unexpected territories – david tudor – concerts 1.7. and 2.7. – Villa Elisabeth
8.7. and 9.7. – St. Elisabeth Church

1.7. – 19:00, Villa Elisabeth
David Tudor »Untitled« (1972/1994) with Michael Johnsen (projection by Sophia Ogielska)
Phil Edelstein »Subject to Change« for video and sound (for D. T.), UA
1.7. – 20:30, Villa Elisabeth
Mats Lindström »One (for David Tudor)« for neon light and live electronics, UA

2.7. – 19:00, Villa Elisabeth
David Tudor »Pepscillator« (1970) with John Driscoll, Phil Edelstein
David Tudor »Hedgehog« (1985) with Michael Johnsen
2.7. – 20:30 Uhr, Villa Elisabeth
David Tudor »Microphone« (1970) with Matt Rogalsky
Jan St. Werner & Michael Akstaller »Robodynamische Diffusion (RDD)« for moving loudspeaker, UA

8.7. – 19:00, St. Elisabeth Church
Laura Mello & Wolfgang Musil »Analog thoughts transformed by digital dreams« for voice und live electronics, UA
David Tudor »Pulsers« (1976) with Michael Johnsen, Phil Edelstein
8.7. – 20:30, St. Elisabeth Church
»Monobirds Orchestra (after and with David Tudor’s Monobird)«
with Jacob Kirkegaard, Julie Martin, You Nakai, Phil Edelstein

9.7. – 19:00, St. Elisabeth Church
hans w. koch »i smile when the sound is singing through the space« for 12 loudspeakers and moving microphone, UA
Michael Johnsen »untitled, 2022« for live electronics, UA
David Tudor »Microphone« (1970) with John Driscoll, Phil Edelstein

Ticket: 12€/8€
Combi Ticket (2 concerts 19:00 and 20:30): 18€/12€
(purchase tickets...)

The four concert evenings of "unexpected territories" in the Villa Elisabeth and in the St. Elisabeth Church will focus on two groups of works. On the one hand, compositions by Tudor himself in a realization with the original instruments or with instruments reconstructed on the basis of Tudor's technical sketches. On the other hand, commissioned compositions by contemporary composers, who deal with Tudor's world of ideas in their performances and concerts.

For the historical part, "unexpected territories" works closely with the composer’s group "Composers Inside Electronics", which was initiated by Tudor as early as 1973. With Phil Edelstein and John Driscoll, "unexpected territories" presents two composers who are among the founding members of the group and who continue to perform Tudor's works worldwide. Composer and electronic musician Michael Johnsen, who is featured in a number of concerts, is considered an expert on David Tudor's archival instruments, components and devices. Johnsen has reconstructed some of the devices used in "unexpected territories."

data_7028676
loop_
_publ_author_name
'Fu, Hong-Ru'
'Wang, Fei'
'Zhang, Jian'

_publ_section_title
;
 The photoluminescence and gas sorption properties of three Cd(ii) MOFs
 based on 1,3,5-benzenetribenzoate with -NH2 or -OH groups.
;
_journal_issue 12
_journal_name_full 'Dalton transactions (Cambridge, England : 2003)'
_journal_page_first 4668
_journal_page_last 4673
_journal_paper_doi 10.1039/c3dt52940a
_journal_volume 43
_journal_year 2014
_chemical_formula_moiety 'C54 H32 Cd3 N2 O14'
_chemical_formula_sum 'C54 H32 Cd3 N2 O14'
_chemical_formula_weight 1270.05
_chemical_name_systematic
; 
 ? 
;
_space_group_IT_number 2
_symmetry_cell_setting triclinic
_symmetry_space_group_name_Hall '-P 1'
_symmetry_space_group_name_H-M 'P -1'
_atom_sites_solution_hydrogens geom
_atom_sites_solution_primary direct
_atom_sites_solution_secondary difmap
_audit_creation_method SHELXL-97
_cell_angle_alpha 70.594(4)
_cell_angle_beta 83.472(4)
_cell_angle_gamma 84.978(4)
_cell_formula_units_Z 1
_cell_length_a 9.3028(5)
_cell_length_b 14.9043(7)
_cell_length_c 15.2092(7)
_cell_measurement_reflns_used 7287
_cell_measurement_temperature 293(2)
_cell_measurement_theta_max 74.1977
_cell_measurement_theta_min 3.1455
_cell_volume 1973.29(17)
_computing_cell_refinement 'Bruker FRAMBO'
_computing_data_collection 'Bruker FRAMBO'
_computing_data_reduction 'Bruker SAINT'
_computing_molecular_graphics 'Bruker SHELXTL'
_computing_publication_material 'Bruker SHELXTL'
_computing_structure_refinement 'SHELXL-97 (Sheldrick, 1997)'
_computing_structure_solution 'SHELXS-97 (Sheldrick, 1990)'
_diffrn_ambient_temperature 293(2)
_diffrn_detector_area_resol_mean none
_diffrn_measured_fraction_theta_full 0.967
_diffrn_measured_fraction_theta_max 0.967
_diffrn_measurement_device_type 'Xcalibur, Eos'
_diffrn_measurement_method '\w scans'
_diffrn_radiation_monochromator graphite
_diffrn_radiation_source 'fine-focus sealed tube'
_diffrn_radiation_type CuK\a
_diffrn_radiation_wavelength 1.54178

Two of Tudor's works, "Pepscillator" (1970) realized by John Driscoll and Phil Edelstein and "Microphone" (1970), with realizations by Phil Edelstein, John Driscoll, Matt Rogalsky will be performed. Both were part of the program launched in March 1970 in the Pepsi Pavilion at the World's Fair in Osaka, Japan - a futuristic-looking building and multimedia work with mirror and light and fog installations and a 37-channel audio system inside. The "Pepsi Modulator“ (designed by Gordon Mumma) used for the piece "Pepscillator" and “Microphone” was a sound modulator with enormous potential for sound generation, manipulation and processing. The pieces "Untitled" (1972/1994) realized by Michael Johnsen with a projection by Sophia Ogielska, and "Pulsers" (1976) realized by Michael Johnsen and Phil Edelstein, work with no-input systems, i.e. self-build components in which the oscillations of electrical circuits can be used to generate and modify sounds without external input. "Pulsers" primarily explores rhythmic potentials in this regard. Finally, with Tudor's late piece "Hedgehog" (1985) realized by Michael Johnsen, we build a bridge to Tudor's early live performances "Bandoneon!" (1966) and "Rainforest" (1968), in which Tudor experimented with sound transformations using transducers on various objects without the use of electronic filters. Directly linked to Tudor's "Bandoneon!" - and specifically the sculptural speakers mounted on remote-controlled carts that were responsible for the "moving sounds" of the piece - is also linked to one of the first commissioned works of the project: Jan St. Werner ("Mouse on Mars") & Michael Akstaller present "Robodynamic Diffusion – RDD," a mobile loudspeaker robot that sonically activates the space through its movement and explores its acoustic peculiarities.

Several of the commissioned works deal with the theme of sound and video or light control through sound. Phil Edelstein intertwines video and sound in his composition "Subject to Change," a tribute to Tudor's vision of sound-based video control. And Stockholm-born Mats Lindström creates an immersive sound-light environment in his performance "One (for David Tudor)" for neon lights and live electronics. In "i smile when the sound is singing through the space", the Cologne composer and sound artist/performer hans w. koch is interested in the use of phase shifts in combination with feedbacks in a real space. A permanently installed circle of loudspeakers with a moving microphone in its center creates constantly changing sound results, depending on the concrete constellation of the components in relation to each other. Finally, the theme of the voice, which plays an increasingly important role in Tudor's late works, is at the center of "Analog thoughts transformed by digital dreams" for voice and live electronics by performer Laura Mello and composer Wolfgang Musil. Wearing a loudspeaker costume and equipped with a sensor band to measure brain waves, Laura Mello, as a "cyborg woman," enters into a vocal dialogue with live electronics.

Villa Elisabeth, St. Elisabeth Church, Invalidenstraße 3, 10115 Berlin